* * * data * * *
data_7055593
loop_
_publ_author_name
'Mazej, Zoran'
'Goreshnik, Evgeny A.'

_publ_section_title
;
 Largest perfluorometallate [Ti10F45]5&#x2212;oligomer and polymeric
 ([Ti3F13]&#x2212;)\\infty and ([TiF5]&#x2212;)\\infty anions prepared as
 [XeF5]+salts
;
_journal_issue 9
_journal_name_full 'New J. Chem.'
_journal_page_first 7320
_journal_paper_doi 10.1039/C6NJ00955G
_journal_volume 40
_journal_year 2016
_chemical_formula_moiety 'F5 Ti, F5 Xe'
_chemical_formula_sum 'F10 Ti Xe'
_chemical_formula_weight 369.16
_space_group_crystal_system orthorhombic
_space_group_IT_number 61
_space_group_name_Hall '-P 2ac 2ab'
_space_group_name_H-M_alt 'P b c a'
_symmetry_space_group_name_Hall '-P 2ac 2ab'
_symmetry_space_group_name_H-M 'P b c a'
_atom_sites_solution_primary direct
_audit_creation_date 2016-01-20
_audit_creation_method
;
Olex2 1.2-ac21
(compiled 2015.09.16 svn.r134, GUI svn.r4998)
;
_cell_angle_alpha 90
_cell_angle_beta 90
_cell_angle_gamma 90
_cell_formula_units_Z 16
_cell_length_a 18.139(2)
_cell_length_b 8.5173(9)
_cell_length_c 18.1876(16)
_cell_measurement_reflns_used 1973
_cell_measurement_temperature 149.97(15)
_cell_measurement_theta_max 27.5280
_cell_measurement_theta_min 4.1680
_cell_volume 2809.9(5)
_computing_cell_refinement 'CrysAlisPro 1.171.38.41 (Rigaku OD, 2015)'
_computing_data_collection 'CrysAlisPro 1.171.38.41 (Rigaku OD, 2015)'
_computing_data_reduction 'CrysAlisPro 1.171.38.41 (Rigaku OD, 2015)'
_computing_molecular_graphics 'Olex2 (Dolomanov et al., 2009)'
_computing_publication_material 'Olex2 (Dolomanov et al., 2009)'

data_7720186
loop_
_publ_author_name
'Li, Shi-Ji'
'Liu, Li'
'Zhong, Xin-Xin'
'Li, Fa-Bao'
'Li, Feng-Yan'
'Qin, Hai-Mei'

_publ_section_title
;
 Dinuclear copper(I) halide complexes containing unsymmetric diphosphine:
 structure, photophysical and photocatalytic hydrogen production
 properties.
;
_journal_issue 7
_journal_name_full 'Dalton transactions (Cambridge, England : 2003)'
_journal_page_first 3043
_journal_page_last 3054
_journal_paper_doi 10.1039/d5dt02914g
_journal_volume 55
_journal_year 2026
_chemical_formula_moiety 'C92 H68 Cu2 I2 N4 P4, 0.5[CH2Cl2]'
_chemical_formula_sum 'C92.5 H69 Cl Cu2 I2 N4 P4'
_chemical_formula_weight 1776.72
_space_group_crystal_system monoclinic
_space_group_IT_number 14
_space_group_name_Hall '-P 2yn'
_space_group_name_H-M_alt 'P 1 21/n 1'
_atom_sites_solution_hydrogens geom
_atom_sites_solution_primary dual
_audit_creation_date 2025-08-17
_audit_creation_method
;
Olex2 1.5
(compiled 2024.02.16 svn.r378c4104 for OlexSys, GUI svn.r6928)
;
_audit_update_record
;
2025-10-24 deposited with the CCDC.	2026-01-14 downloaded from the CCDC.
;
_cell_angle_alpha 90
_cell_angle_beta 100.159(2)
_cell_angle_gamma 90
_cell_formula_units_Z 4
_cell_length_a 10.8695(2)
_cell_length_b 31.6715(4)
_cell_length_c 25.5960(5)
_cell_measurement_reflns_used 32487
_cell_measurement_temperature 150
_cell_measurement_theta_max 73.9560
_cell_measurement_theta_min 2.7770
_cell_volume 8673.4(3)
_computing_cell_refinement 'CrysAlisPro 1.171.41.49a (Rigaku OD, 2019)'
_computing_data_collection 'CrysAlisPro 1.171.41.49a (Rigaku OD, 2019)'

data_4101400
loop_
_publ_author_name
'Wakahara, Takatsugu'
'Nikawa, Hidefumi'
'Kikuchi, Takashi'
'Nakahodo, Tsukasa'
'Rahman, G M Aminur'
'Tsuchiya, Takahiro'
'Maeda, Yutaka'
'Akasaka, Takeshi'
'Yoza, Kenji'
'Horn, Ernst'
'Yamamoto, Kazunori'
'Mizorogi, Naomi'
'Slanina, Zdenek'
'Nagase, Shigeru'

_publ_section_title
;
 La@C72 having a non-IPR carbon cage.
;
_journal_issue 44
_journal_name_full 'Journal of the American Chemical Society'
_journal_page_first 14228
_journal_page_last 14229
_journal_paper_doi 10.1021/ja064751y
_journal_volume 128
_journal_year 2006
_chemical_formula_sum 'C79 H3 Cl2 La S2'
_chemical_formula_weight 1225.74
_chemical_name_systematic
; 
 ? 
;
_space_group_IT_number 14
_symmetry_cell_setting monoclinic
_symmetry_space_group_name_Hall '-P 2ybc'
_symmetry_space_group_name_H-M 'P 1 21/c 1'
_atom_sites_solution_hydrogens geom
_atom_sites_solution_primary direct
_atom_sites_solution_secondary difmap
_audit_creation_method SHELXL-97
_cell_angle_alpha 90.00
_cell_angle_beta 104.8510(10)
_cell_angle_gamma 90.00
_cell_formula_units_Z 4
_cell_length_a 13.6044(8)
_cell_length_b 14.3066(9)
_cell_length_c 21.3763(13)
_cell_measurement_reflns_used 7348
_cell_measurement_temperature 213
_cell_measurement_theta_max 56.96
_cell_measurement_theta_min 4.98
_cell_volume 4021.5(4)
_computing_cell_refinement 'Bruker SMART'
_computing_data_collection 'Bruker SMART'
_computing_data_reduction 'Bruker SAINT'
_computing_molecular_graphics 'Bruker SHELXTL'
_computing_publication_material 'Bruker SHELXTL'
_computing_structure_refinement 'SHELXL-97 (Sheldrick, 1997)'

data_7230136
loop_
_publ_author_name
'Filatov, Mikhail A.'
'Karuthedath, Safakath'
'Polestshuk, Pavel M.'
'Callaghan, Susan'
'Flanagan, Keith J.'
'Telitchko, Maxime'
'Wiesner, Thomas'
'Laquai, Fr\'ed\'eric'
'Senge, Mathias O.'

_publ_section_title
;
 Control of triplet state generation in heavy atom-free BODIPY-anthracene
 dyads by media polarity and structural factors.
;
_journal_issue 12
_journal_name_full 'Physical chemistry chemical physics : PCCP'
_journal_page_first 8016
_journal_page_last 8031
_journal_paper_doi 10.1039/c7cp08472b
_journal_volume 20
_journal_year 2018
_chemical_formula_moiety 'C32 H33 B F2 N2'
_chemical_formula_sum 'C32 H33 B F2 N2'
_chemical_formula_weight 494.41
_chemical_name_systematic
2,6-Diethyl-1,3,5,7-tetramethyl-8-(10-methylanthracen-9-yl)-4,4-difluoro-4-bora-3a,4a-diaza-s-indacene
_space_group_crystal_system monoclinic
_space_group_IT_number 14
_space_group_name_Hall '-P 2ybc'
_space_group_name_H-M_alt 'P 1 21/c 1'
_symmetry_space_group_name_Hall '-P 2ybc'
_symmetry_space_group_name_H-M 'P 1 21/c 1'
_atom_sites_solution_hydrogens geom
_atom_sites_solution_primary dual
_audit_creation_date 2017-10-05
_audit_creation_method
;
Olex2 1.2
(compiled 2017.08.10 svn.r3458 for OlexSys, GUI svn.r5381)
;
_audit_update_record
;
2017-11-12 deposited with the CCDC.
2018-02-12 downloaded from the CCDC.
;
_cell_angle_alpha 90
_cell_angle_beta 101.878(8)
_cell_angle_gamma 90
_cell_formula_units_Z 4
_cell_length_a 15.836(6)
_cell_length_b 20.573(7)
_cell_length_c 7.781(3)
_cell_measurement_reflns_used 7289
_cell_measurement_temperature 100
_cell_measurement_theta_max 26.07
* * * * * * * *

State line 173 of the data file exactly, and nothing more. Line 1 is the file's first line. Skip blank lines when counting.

'Flanagan, Keith J.'